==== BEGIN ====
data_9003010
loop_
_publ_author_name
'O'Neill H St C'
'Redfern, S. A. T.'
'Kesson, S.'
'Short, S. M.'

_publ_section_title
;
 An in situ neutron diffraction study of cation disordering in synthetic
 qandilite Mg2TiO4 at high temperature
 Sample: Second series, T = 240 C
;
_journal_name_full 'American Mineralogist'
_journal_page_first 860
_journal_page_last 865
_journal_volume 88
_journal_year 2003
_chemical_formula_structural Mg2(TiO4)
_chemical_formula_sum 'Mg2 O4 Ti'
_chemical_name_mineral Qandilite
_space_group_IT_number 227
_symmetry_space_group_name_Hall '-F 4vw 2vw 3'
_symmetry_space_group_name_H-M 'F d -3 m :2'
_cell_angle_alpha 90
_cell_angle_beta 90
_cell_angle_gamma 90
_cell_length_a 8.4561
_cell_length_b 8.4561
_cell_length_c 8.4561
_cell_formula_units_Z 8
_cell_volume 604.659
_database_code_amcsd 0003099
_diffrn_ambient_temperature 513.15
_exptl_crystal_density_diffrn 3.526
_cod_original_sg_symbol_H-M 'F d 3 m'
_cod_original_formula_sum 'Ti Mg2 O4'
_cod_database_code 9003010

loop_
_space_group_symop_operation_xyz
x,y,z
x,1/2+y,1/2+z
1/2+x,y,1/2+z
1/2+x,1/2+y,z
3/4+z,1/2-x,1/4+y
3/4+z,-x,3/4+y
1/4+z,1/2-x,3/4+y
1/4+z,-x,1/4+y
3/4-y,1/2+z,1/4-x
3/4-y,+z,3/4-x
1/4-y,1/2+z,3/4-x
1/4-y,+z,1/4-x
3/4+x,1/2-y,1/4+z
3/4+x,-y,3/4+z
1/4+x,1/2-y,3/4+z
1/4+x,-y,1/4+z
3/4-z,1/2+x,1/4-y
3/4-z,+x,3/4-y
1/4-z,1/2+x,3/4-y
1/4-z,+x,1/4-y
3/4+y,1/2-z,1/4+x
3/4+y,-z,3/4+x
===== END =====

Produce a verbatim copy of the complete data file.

data_9003010
loop_
_publ_author_name
'O'Neill H St C'
'Redfern, S. A. T.'
'Kesson, S.'
'Short, S. M.'

_publ_section_title
;
 An in situ neutron diffraction study of cation disordering in synthetic
 qandilite Mg2TiO4 at high temperature
 Sample: Second series, T = 240 C
;
_journal_name_full 'American Mineralogist'
_journal_page_first 860
_journal_page_last 865
_journal_volume 88
_journal_year 2003
_chemical_formula_structural Mg2(TiO4)
_chemical_formula_sum 'Mg2 O4 Ti'
_chemical_name_mineral Qandilite
_space_group_IT_number 227
_symmetry_space_group_name_Hall '-F 4vw 2vw 3'
_symmetry_space_group_name_H-M 'F d -3 m :2'
_cell_angle_alpha 90
_cell_angle_beta 90
_cell_angle_gamma 90
_cell_length_a 8.4561
_cell_length_b 8.4561
_cell_length_c 8.4561
_cell_formula_units_Z 8
_cell_volume 604.659
_database_code_amcsd 0003099
_diffrn_ambient_temperature 513.15
_exptl_crystal_density_diffrn 3.526
_cod_original_sg_symbol_H-M 'F d 3 m'
_cod_original_formula_sum 'Ti Mg2 O4'
_cod_database_code 9003010

loop_
_space_group_symop_operation_xyz
x,y,z
x,1/2+y,1/2+z
1/2+x,y,1/2+z
1/2+x,1/2+y,z
3/4+z,1/2-x,1/4+y
3/4+z,-x,3/4+y
1/4+z,1/2-x,3/4+y
1/4+z,-x,1/4+y
3/4-y,1/2+z,1/4-x
3/4-y,+z,3/4-x
1/4-y,1/2+z,3/4-x
1/4-y,+z,1/4-x
3/4+x,1/2-y,1/4+z
3/4+x,-y,3/4+z
1/4+x,1/2-y,3/4+z
1/4+x,-y,1/4+z
3/4-z,1/2+x,1/4-y
3/4-z,+x,3/4-y
1/4-z,1/2+x,3/4-y
1/4-z,+x,1/4-y
3/4+y,1/2-z,1/4+x
3/4+y,-z,3/4+x